Roosevelt, by contrast, was far more liberal, envisioning a far more active and energetic government response to the challenges of the Depression. For Roosevelt, the government had to provide leadership and take the initiative, both in providing relief and providing meaningful reform. To that end, Roosevelt's administration showed more initiative in creating public works and employment programs and also dramatically increased the government's role in regulating US economic activity. To conclude, these two presidents had dramatically different approaches and mindsets in terms of how they responded to the Great Depression.

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The differences between President Franklin D. Roosevelt’s philosophies and those of Herbert Hoover can be seen clearly in how they handled the Great Depression. The world together with the American economy experienced downturns less than a year into Hoover’s presidential term. The President hoped that the situation was going to improve but when the economy edged into the depression, Hoover developed and employed a number of strategies to manage the situation. Hoover did not believe in direct influence by the federal government on market prices or controlling businesses. The President rejected proposals to manipulate the value of the currency since he viewed such strategies as leaning towards socialism. Hoover believed it was possible to improve the economy without interfering with American individualism and this position also rejected direct aid to citizens. His approach to the situation was received with much dissatisfaction among the population who instead voted in Franklin D. Roosevelt. Roosevelt promised a different approach through the “New Deal”. He instituted direct funding for most of the projects and believed in deficit funding instead of volunteerism as was the case with Hoover. In summary, Roosevelt and Hoover differed majorly in their financial philosophies especially with regards to jump-starting the American economy during the depression.

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The differences between Herbert Hoover and Franklin Delano Roosevelt's views on economics and social welfare exemplified, to a large extent, the distinctions that have long differentiated conservatives and liberals in the United States.  Hoover's views were representative of those who advocated for the primacy of free enterprise and for a minimal role for the federal government in setting economic policy and regulating business.  He was a firm believer in self-sufficiency and in what is known as the laissez faire school of thought, which seeks to place firm limits on government intervention in the marketplace.  By the time of Roosevelt's election, however, the effects of the Great Depression no longer lent themselves to the kind of philosophical approach represented in the person of President Hoover.  President Roosevelt, in contrast to his predecessor, recognized that the role of the federal government had to increase in order to help the country begin to emerge from the depths to which it had sank after the stock market crash of 1929.  Roosevelt's New Deal represented a massive intervention in the economy and in financial matters through its regulatory policies and public works projects, for example, the Tennessee Valley Authority.  As important, Roosevelt's support for the establishment of the Social Security Administration represented a major departure from Hoover's belief in self-sufficiency.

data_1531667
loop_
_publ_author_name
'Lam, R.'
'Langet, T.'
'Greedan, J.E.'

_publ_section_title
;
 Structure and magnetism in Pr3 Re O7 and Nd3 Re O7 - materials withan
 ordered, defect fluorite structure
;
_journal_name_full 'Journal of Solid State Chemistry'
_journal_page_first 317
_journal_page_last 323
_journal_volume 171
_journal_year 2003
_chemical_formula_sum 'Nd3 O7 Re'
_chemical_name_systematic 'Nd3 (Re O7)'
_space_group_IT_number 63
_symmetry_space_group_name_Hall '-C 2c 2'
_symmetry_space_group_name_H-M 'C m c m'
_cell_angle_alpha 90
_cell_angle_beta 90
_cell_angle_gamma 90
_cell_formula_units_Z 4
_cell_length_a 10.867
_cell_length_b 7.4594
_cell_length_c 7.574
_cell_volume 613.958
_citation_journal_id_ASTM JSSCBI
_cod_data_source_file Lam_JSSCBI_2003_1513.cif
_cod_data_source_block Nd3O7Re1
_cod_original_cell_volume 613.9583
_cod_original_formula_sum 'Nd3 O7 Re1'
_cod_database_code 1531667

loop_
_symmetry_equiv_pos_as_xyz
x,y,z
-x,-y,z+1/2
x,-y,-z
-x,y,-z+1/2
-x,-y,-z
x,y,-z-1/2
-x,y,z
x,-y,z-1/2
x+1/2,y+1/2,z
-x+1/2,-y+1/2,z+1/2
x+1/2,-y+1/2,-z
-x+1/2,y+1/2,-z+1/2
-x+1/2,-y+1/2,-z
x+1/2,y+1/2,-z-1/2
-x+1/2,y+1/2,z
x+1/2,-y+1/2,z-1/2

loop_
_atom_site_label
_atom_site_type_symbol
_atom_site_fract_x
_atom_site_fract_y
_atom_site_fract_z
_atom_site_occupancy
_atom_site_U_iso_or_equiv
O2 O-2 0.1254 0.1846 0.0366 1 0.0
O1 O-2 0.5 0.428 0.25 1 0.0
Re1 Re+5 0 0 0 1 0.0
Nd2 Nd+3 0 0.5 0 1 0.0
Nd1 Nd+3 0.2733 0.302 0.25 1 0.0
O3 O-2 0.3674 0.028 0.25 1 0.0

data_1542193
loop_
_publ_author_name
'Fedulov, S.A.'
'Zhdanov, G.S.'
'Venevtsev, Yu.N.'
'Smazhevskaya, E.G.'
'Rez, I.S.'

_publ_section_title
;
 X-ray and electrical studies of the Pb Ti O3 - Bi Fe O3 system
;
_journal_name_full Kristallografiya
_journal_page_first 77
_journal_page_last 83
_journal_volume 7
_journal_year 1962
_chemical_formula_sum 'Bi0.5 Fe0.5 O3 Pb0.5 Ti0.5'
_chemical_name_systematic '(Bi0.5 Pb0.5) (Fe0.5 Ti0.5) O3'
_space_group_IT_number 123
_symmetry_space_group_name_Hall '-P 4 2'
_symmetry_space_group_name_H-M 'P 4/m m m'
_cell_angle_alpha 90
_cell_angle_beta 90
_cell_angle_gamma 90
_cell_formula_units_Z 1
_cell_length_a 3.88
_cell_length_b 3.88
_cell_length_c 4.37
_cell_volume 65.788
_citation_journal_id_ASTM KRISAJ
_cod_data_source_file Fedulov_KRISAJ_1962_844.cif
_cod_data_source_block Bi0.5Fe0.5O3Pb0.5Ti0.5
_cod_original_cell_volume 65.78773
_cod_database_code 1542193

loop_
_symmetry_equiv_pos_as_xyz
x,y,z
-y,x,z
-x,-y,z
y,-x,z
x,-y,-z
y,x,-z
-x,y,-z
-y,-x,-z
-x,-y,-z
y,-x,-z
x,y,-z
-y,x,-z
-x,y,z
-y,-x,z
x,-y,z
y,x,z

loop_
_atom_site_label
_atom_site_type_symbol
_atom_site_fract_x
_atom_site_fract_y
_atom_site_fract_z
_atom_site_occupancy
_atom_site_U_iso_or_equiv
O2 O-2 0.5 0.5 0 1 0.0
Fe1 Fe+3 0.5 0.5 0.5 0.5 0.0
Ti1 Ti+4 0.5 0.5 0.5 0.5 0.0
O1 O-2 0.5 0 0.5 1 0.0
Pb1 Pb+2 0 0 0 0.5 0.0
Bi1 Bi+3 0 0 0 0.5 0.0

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The major difference was that Roosevelt felt that government spending to help people who were in economic trouble was much more acceptable than Hoover thought it was.  Hoover believed in the idea of "rugged individualism" in which people are largely responsible for their own welfare.  If people got in economic trouble, private charity was the best way to help them.  The government should not be in the business of helping people financially.  Roosevelt had different beliefs.  At least in a crisis as great as the Depression, he believed, government should be willing to step in and help people who had become poor.  Roosevelt's philosophy, then, was much more liberal than that of Hoover.